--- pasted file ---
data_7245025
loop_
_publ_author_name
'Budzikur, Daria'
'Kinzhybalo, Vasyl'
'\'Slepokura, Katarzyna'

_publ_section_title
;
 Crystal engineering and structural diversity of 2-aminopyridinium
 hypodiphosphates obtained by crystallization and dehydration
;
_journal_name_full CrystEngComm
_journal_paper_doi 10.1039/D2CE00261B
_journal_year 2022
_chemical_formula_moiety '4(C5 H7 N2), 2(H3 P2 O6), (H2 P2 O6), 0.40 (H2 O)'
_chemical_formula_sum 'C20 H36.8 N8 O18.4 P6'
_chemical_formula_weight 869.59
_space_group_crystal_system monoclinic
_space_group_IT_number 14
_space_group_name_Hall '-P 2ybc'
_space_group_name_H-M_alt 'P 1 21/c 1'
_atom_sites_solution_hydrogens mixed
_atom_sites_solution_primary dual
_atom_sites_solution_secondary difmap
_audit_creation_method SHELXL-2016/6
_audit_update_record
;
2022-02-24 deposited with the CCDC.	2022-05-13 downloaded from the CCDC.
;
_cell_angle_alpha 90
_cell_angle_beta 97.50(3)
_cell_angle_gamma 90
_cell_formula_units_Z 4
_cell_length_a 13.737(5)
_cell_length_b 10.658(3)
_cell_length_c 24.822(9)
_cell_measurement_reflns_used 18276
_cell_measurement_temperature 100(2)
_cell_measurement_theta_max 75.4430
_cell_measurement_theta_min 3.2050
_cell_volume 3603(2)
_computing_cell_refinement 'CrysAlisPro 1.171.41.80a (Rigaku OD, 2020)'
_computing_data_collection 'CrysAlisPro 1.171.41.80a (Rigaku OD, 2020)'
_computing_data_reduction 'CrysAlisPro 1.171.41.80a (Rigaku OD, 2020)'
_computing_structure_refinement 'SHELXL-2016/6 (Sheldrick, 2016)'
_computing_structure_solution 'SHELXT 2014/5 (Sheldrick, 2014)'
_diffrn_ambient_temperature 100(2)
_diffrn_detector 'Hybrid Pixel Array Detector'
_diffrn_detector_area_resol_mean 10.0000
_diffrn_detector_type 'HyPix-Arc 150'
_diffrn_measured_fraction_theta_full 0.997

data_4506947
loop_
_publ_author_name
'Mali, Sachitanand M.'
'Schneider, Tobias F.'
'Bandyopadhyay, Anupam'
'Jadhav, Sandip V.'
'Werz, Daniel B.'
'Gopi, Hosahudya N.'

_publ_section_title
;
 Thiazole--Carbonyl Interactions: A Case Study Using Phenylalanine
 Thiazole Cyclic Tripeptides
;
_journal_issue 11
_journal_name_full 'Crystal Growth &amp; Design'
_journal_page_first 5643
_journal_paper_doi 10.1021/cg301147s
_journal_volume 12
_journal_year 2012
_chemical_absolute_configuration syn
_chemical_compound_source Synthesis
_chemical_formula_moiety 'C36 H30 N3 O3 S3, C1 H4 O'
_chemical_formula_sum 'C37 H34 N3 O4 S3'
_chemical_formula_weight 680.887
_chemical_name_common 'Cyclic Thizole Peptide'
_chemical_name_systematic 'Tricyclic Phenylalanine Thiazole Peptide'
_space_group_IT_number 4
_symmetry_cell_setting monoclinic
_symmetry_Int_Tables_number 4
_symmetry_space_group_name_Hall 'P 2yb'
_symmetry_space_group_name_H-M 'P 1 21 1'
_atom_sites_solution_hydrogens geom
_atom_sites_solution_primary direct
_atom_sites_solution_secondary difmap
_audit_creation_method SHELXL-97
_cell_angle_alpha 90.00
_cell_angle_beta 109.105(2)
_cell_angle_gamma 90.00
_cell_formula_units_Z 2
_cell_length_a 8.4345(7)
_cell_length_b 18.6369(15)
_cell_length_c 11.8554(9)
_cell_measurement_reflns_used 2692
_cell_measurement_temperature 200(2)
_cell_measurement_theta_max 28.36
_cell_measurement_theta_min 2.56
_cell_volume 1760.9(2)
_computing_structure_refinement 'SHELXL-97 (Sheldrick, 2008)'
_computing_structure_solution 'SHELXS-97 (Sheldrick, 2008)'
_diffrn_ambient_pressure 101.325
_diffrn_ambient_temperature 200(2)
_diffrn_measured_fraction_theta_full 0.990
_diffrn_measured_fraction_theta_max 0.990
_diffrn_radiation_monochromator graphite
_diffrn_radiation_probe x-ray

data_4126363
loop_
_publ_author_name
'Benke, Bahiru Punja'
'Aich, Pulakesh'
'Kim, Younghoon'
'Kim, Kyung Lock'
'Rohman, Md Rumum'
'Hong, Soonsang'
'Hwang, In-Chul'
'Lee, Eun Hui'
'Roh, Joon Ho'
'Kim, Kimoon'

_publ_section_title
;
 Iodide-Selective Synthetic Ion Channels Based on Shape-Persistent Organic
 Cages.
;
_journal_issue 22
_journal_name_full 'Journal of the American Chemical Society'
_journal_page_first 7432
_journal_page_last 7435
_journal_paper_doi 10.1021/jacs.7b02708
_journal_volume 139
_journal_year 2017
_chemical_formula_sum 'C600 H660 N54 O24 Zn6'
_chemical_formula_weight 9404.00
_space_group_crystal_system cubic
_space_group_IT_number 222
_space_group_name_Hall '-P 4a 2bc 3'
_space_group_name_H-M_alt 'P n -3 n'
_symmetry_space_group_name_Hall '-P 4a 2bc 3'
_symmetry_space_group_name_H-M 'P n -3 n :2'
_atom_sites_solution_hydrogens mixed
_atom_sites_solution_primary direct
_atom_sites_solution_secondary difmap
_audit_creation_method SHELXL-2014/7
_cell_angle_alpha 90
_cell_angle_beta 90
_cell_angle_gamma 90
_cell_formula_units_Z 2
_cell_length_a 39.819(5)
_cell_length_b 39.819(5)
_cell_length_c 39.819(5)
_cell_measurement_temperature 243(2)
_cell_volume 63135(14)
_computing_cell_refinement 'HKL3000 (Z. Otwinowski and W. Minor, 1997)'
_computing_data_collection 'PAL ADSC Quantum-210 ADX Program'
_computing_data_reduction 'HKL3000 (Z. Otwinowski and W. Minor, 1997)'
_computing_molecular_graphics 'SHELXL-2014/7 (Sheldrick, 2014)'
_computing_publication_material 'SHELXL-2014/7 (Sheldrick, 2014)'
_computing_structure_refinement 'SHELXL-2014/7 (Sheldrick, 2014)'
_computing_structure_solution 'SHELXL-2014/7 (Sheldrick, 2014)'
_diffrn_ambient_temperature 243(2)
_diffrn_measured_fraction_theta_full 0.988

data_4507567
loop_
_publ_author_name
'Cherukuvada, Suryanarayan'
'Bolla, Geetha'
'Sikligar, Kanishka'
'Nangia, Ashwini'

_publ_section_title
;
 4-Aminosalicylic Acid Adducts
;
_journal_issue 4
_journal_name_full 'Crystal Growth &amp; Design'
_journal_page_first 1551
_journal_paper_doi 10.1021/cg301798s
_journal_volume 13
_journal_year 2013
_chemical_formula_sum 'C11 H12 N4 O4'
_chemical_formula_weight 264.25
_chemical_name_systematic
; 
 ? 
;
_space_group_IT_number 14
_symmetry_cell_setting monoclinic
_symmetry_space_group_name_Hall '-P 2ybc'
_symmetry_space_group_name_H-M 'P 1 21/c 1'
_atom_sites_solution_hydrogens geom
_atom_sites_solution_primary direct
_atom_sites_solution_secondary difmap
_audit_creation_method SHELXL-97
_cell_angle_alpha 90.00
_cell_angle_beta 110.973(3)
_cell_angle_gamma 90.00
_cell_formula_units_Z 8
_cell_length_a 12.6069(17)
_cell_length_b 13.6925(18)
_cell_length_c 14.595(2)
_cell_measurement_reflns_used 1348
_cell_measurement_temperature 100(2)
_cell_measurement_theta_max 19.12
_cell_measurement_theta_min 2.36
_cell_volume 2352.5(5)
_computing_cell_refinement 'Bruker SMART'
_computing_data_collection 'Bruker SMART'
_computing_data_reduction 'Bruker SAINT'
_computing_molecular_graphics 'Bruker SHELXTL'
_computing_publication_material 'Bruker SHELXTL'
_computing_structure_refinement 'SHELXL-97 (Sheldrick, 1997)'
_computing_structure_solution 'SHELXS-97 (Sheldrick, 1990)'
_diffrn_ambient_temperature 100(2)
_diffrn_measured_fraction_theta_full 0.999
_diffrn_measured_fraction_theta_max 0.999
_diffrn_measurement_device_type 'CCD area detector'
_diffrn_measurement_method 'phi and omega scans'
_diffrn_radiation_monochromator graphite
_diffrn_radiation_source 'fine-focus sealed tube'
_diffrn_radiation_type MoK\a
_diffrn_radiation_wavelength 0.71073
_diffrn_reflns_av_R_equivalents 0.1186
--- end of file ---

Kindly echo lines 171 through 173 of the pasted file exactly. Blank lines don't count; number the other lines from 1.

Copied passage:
;
 4-Aminosalicylic Acid Adducts
;